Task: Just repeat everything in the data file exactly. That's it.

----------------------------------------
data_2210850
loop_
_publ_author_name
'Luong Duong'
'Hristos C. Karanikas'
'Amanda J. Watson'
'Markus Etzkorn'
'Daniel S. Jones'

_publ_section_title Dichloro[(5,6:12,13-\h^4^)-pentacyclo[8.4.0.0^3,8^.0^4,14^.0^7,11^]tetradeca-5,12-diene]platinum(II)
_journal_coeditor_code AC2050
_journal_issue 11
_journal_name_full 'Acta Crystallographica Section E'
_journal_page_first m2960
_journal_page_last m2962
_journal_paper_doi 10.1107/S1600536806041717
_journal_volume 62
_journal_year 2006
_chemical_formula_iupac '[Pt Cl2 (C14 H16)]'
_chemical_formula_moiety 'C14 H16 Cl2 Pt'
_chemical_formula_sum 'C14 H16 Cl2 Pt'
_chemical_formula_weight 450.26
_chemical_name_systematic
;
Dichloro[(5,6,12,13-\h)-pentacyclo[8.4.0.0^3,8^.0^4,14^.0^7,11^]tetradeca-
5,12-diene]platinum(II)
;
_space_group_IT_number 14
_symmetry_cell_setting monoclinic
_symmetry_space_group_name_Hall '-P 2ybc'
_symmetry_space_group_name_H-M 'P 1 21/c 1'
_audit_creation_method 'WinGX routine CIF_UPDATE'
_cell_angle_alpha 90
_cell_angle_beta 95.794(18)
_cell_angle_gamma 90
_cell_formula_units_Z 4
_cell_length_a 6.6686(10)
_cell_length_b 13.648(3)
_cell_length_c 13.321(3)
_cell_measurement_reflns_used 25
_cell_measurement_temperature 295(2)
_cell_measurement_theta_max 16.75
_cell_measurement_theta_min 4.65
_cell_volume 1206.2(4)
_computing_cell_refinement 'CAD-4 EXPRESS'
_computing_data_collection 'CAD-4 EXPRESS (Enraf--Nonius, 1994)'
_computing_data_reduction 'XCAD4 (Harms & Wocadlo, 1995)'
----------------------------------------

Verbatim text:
data_2210850
loop_
_publ_author_name
'Luong Duong'
'Hristos C. Karanikas'
'Amanda J. Watson'
'Markus Etzkorn'
'Daniel S. Jones'

_publ_section_title Dichloro[(5,6:12,13-\h^4^)-pentacyclo[8.4.0.0^3,8^.0^4,14^.0^7,11^]tetradeca-5,12-diene]platinum(II)
_journal_coeditor_code AC2050
_journal_issue 11
_journal_name_full 'Acta Crystallographica Section E'
_journal_page_first m2960
_journal_page_last m2962
_journal_paper_doi 10.1107/S1600536806041717
_journal_volume 62
_journal_year 2006
_chemical_formula_iupac '[Pt Cl2 (C14 H16)]'
_chemical_formula_moiety 'C14 H16 Cl2 Pt'
_chemical_formula_sum 'C14 H16 Cl2 Pt'
_chemical_formula_weight 450.26
_chemical_name_systematic
;
Dichloro[(5,6,12,13-\h)-pentacyclo[8.4.0.0^3,8^.0^4,14^.0^7,11^]tetradeca-
5,12-diene]platinum(II)
;
_space_group_IT_number 14
_symmetry_cell_setting monoclinic
_symmetry_space_group_name_Hall '-P 2ybc'
_symmetry_space_group_name_H-M 'P 1 21/c 1'
_audit_creation_method 'WinGX routine CIF_UPDATE'
_cell_angle_alpha 90
_cell_angle_beta 95.794(18)
_cell_angle_gamma 90
_cell_formula_units_Z 4
_cell_length_a 6.6686(10)
_cell_length_b 13.648(3)
_cell_length_c 13.321(3)
_cell_measurement_reflns_used 25
_cell_measurement_temperature 295(2)
_cell_measurement_theta_max 16.75
_cell_measurement_theta_min 4.65
_cell_volume 1206.2(4)
_computing_cell_refinement 'CAD-4 EXPRESS'
_computing_data_collection 'CAD-4 EXPRESS (Enraf--Nonius, 1994)'
_computing_data_reduction 'XCAD4 (Harms & Wocadlo, 1995)'